The Protestant has provided an “exempt certificate” issued by the Indian government for the subject merchandise. However, the Indian Handicraft Board certification is only one requirement for qualifying as an “India Item.” The merchandise must meet the terms of Annex E, discussed supra. See generally, Libas, Ltd. v. United States, 944 F. Supp. 938, 20 Ct. Int’l Trade 1215, SLIP OP. 96-164, 18 Intl’l Trade Rep. (BNA) 2403 (1996), aff’d in part and vacated in part by, remanded by, Libas, Ltd. v. United States, 193 F.3d 1361, 21 Int’l Trade Rep. (BNA) 1545 (Fed. Cir. 1999).

If the Protestant would like information regarding items which are considered “India Items,” exempt from quota, under the U.S.-India Bilateral Textile Agreement, we suggest contacting the Chairman of CITA. He may be reached by writing to him at:

Chairman, Committee for the Implementation of Textile Agreements U.S. Department of Commerce
14th & Constitution Ave., N.W.
Room H-3100
Washington, D.C. 20230

His office may also be contacted at (202) 482-3737.


Protest should be DENIED. The subject dupatta is classifiable under subheading 6214.30.0000, HTSUSA, as “Shawls, scarves, mufflers, mantillas, veils and the like: Of synthetic fibers.” The general column one rate of duty is 5.3 percent ad valorem. The textile restraint category is 659. The subject merchandise is not exempt from quota as an “India Item” under the U.S.-India Bilateral Textile Agreement.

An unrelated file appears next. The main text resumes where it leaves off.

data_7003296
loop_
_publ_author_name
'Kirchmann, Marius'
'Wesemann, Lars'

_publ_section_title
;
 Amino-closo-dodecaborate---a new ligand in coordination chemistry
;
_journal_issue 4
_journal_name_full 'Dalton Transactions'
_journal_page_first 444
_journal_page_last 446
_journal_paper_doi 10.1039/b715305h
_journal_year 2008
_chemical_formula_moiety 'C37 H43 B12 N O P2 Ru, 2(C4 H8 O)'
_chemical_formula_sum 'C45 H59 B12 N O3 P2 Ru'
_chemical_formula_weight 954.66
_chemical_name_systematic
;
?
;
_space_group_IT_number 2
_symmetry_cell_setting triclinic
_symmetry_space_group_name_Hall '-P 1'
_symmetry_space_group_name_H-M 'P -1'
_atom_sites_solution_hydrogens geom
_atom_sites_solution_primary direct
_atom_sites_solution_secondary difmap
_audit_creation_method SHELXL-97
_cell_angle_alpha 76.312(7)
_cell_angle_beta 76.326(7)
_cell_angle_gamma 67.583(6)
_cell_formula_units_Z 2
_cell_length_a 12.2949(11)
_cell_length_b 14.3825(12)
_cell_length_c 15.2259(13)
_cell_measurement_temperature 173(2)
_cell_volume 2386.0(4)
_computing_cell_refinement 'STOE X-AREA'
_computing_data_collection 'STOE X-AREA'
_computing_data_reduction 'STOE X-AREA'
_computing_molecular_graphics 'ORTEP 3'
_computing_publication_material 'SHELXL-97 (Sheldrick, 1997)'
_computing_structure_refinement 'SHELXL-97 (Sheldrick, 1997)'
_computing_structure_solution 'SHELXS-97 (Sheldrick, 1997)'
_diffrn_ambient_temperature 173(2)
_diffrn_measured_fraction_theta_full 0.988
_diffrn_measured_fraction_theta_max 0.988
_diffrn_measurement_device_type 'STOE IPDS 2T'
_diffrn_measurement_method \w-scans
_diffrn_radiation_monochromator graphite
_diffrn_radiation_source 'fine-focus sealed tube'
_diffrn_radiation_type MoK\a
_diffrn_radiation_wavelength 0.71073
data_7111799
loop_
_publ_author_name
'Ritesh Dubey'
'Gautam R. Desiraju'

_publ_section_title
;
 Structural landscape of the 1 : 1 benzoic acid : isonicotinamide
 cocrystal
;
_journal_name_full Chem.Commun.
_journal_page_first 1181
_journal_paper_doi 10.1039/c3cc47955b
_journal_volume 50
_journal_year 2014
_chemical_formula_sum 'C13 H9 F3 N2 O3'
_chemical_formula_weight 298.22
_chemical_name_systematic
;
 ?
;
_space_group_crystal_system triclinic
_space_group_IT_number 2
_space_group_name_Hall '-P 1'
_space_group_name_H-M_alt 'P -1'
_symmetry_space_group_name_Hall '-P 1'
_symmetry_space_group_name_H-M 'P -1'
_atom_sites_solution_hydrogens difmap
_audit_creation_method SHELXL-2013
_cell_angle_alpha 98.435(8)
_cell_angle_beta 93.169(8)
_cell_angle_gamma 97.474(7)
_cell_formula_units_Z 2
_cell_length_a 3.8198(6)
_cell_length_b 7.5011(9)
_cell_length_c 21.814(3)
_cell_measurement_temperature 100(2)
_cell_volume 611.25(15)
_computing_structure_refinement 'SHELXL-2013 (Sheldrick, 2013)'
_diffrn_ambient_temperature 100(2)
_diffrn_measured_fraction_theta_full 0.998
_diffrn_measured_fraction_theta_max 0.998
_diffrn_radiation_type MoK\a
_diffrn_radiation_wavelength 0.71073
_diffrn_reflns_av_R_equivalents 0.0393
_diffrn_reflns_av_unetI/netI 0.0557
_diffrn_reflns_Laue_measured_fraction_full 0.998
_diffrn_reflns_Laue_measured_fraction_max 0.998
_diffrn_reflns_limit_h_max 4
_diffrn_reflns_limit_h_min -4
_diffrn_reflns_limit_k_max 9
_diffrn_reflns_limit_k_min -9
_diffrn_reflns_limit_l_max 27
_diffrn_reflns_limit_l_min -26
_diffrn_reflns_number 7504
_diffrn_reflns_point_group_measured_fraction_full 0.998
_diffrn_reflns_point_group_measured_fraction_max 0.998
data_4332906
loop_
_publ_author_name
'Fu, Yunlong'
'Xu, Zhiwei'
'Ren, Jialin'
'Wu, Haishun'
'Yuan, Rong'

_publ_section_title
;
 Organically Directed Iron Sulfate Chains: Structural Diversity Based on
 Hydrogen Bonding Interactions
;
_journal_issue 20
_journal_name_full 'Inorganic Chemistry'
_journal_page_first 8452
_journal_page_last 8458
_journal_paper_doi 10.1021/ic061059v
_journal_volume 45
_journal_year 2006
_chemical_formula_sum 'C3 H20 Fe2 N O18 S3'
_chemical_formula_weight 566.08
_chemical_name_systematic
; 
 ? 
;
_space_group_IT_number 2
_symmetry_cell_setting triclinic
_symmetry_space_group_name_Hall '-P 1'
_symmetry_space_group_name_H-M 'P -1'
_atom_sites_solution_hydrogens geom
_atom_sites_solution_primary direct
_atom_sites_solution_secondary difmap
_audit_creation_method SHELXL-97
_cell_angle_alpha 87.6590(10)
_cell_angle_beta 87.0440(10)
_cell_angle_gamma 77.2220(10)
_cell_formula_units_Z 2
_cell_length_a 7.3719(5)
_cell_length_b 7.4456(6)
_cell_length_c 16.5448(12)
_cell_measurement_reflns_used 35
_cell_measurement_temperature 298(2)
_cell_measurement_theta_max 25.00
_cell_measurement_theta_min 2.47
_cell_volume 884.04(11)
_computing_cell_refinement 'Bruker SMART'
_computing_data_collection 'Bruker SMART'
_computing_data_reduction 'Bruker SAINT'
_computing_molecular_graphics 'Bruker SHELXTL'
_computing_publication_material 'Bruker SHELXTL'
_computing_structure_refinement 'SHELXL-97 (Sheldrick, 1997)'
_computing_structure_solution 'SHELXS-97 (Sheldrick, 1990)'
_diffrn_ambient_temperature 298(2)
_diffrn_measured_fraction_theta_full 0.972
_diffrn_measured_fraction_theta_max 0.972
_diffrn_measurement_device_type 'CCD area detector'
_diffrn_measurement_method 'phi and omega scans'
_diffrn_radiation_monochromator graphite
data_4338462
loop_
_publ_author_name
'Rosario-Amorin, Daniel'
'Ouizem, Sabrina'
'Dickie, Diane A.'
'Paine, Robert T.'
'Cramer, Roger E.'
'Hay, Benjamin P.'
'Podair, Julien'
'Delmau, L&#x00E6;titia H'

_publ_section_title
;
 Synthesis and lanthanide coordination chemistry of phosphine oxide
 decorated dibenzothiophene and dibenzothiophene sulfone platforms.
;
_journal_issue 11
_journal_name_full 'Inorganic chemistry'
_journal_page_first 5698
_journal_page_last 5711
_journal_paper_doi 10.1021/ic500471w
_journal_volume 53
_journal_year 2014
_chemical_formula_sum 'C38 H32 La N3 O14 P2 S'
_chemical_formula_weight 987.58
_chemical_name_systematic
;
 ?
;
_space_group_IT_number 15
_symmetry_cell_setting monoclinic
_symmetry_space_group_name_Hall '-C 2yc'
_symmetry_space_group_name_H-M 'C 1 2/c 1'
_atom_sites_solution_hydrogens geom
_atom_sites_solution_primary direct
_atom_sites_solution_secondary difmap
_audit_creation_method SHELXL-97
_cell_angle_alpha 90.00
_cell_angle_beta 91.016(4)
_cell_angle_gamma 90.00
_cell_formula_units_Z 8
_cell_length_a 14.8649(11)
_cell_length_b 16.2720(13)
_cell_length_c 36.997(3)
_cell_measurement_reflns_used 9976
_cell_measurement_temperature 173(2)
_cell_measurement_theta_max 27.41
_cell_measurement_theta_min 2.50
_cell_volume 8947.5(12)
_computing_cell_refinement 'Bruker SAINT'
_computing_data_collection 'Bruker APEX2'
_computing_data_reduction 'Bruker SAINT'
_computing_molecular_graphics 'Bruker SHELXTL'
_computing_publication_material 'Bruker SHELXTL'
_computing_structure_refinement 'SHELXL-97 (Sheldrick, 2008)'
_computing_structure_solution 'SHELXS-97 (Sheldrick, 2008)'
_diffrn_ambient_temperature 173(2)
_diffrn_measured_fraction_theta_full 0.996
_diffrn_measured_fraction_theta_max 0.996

In accordance with Section 3A(11)(b) of Customs Directive 099 3550-065, dated August 4, 1993, Subject: Revised Protest Directive, you are to mail this decision, together with the Customs Form 19, to the protestant no later than 60 days from the date of this letter. Any reliquidation of the entry or entries in accordance with the decision must be accomplished prior to mailing the decision.

Sixty days from the date of the decision, the Office of Regulations and Rulings will make the decision available to Customs personnel, and to the public on the Customs Home Page on the World Wide Web at www.customs.gov, by means of the Freedom of Information Act, and other methods of public distribution.


John Durant, Director